I thought about some big shifts that occurred in my life recently, bringing questions and feelings of doubt, along with an ungrounded feeling. Sometimes when something moves, and you had, in part, defined yourself by your relationship to it, it is possible to feel detached, as if you had somehow lost a part of yourself in the transition. Or, maybe you glimpse a part of yourself that is bigger and more powerful than you ever imagined - and that is, well, equally terrifying.

Coming from a place like this, as an optimist, I thought, "What can I say about this that would be of any use to people?" In other words, how can I find something inspiring to say about something that makes me (as it would anyone) uncomfortable and confused?

Well, you have to start with the truth. I may be an optimist, but I firmly believe that you cannot just smile and pretend things are okay. You have to be [sometimes brutally] honest with yourself. The only way to look at something optimistically, is to acknowledge what you are really feeling - what you REALLY make of your life. And then, you can access the parts of you that see it differently - that see it all as a magical endeavor for you to grow and learn with.

So, the truth is - something sucks. You feel lonely, disoriented, skeptical of the people you meet, and doubting that you will ever really know another person with good intentions. At the same time, something nags you inside to notice how glorious you are - begging you to step up to the plate. The more you don't, the worse you feel. What does this feel like? I'm not going to describe it for you - just feel what it feels like. I did this tonight after a long hot bath, and it brought tears. There weren't any thoughts, there was no blame. I just felt some obscure sense that there is hurt in the world, and that I (like anyone) touch a lot of lives with my presence, and that there is some significance in that.

And then, I realized that must be what my friend had felt when she thought she might lose her kitten. That must be what my brother feels like when someone lets him down. That must be what that client felt like, when they had a bad day and took it out on me. That must be what that waiter felt like. That must be what that sad man on the subway felt like. And on and on...

Just as soon as I had honestly acknowledged any pain, I felt the opposite - I felt utter compassion. In knowing what life really feels like, I can be a better friend, a better sister, a better vendor, a better customer, a better person to run into on the street. Because we learn compassion from acknowledging our fears, worries, faults and misunderstandings, those things have a strong and powerful purpose.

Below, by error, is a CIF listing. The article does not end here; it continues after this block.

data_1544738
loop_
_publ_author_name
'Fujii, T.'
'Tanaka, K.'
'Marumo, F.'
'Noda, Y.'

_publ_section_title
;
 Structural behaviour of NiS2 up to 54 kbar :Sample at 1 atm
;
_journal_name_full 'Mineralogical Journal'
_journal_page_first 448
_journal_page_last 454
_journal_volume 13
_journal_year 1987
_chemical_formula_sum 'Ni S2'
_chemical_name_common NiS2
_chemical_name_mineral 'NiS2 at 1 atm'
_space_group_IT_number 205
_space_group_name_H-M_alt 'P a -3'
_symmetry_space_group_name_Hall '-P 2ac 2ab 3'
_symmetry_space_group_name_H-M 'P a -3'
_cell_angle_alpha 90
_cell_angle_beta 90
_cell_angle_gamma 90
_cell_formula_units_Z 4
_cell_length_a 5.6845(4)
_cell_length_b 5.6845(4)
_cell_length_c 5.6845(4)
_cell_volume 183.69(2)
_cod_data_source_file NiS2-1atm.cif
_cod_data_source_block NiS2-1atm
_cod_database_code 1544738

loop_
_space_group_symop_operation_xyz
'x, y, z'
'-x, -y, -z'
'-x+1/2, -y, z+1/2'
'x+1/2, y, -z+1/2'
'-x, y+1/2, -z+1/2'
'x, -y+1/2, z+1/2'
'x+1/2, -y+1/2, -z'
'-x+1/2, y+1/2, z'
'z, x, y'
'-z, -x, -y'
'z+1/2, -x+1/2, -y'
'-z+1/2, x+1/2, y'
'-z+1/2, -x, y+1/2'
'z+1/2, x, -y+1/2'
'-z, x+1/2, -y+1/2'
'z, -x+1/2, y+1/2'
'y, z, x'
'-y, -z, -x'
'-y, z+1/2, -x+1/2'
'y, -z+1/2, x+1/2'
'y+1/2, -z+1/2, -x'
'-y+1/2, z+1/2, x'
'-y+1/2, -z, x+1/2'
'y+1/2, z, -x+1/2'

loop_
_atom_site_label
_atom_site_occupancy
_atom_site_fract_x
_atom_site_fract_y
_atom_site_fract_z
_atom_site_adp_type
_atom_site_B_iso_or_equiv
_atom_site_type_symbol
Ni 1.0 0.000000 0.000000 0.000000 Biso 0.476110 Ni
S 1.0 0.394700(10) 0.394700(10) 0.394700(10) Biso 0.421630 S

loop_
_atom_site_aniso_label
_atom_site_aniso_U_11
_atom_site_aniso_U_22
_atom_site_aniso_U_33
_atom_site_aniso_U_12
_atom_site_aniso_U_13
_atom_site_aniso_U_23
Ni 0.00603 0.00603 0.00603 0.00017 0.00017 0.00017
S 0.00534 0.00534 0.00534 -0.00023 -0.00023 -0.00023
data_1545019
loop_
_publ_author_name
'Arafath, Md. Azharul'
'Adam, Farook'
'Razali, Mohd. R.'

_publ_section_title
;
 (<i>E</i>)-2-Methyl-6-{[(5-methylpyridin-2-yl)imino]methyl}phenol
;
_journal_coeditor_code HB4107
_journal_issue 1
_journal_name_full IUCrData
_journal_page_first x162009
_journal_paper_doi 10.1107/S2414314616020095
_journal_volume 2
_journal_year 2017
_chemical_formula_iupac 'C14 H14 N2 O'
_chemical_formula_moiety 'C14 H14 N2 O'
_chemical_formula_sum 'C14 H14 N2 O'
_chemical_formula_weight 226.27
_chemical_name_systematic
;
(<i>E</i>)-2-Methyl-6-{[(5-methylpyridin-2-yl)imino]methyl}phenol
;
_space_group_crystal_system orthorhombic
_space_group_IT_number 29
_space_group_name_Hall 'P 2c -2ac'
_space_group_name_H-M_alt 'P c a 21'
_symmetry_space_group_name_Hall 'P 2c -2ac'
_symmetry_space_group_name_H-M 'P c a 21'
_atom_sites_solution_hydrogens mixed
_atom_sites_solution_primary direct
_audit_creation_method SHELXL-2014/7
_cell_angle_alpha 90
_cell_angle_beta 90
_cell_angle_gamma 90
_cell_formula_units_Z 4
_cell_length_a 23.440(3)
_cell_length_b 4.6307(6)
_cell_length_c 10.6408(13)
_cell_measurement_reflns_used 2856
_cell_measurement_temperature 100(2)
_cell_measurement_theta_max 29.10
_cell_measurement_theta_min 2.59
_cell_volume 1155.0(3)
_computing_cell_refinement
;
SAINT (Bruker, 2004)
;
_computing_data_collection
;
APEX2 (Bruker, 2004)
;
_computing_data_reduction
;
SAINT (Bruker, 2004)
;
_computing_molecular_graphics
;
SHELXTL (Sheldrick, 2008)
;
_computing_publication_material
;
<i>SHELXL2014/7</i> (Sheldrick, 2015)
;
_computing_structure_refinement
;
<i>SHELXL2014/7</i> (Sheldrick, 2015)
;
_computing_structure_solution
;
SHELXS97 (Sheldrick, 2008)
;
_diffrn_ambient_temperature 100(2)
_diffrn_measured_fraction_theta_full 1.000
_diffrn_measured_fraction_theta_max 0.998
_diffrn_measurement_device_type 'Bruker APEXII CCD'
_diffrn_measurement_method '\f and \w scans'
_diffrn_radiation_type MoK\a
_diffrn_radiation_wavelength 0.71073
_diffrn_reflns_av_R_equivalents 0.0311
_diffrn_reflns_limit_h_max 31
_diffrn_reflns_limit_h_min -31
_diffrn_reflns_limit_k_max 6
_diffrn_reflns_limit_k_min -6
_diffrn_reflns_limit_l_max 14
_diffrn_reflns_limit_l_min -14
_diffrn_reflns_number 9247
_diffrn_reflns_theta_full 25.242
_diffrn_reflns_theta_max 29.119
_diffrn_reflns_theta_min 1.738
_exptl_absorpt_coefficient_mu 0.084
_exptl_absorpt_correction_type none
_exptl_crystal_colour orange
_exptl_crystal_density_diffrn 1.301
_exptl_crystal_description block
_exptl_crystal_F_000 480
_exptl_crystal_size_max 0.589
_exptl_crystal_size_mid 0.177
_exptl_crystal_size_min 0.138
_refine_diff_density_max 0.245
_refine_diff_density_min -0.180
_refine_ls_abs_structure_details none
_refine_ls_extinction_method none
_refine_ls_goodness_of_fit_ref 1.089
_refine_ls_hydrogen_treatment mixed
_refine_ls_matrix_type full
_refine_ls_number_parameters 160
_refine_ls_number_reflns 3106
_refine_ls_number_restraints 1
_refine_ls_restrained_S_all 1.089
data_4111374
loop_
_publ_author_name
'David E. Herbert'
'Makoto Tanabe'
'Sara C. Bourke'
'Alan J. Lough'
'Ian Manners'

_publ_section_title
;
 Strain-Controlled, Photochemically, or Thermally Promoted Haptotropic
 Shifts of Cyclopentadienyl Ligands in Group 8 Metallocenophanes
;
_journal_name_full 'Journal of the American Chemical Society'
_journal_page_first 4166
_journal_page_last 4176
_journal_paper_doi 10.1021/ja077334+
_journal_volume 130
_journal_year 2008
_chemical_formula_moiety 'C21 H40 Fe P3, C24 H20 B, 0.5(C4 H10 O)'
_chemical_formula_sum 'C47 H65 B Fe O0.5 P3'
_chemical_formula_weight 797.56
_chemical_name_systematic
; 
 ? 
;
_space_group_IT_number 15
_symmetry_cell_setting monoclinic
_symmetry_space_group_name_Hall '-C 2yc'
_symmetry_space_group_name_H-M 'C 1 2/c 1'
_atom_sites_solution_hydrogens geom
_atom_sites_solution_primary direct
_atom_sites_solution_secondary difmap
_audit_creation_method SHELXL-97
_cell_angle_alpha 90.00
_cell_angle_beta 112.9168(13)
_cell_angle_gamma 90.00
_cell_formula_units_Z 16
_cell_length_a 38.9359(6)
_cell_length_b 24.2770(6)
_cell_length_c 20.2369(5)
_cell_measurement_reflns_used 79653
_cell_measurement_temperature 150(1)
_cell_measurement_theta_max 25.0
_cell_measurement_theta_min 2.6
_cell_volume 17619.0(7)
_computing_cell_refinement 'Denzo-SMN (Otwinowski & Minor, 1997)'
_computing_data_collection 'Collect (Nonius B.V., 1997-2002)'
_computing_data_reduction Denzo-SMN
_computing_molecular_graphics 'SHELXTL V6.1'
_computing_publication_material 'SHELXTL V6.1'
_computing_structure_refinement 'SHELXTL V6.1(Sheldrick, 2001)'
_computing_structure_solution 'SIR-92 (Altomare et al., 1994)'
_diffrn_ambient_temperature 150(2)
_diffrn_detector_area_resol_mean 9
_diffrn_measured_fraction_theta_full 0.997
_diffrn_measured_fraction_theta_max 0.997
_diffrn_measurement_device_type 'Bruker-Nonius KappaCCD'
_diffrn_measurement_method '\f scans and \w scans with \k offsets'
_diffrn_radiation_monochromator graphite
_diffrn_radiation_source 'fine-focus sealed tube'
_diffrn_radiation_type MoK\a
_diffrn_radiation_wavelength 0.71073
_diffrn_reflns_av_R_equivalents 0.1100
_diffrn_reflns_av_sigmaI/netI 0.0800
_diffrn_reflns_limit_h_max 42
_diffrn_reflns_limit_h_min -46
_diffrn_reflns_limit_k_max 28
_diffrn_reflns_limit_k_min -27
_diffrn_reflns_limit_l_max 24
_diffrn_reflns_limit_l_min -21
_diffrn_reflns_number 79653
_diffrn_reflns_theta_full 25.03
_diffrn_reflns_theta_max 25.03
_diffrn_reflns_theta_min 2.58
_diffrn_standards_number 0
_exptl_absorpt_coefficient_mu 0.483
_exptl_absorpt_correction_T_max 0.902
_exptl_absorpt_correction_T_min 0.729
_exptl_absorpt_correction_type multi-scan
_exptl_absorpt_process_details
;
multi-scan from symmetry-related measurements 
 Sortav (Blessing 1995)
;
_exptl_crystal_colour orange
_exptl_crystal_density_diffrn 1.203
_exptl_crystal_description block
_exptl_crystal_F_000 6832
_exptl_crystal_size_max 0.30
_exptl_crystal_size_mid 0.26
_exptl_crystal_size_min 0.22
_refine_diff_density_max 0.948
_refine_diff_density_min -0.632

I won't pretend to really understand what troubles anyone else - the stories people have about their life are deeply personal and they are very attached to them, for better or worse. But I do think we feel the same pain, regardless of the story line. And there is something inspiring in that.

Certainly, artwork is often created in a form that inspires many different individuals to relate their own story lines to it in many different ways. Art is seldom universally liked, but great art does speak to a certain mass of people - those who like Tchaikovsky or David Lynch would not find themselves loners by any measure. So great work, in appealing to the masses, demonstrates that there are some things a great deal of us relate on. I would suggest that one of these things is our pain - that that could be the great work of Universal art that unites us all. If we could be open to the knowing that we are not alone in our suffering, maybe it would soften us. Maybe it would allow us to really connect.

Most of us have felt this when we could see someone we love suffering. But what about our own little sufferings? The little everyday voice that says, when? how? why? That wants to blame and label and categorize. What if we could have compassion for ourselves instead of allowing that little voice to berate us, and thereby realize that everyone we meet has a little voice, too.

In thinking about everyone else's little voices, I decided to post this blog. Previously, I had decided only to post things when I was already feeling totally optimistic. But today, I had a feeling that honestly conveying what seemed like a fairly common thing, might allow me to shift into feeling optimistic. In other words, putting myself out there for others to relate to seemed a greater gift than not sharing at all until I felt more perfectly suited to do so.

On that note, I guess today's lesson is: Do it anyway. Even if you don't feel like making art, do it anyway. Feelings you're afraid of showing might be more shared than you think. It is my hope that we'll find some truth with each other in this way. Wouldn't that just change the world?

Sunday, October 26, 2008

Ceramics Part V - Glazing and Glass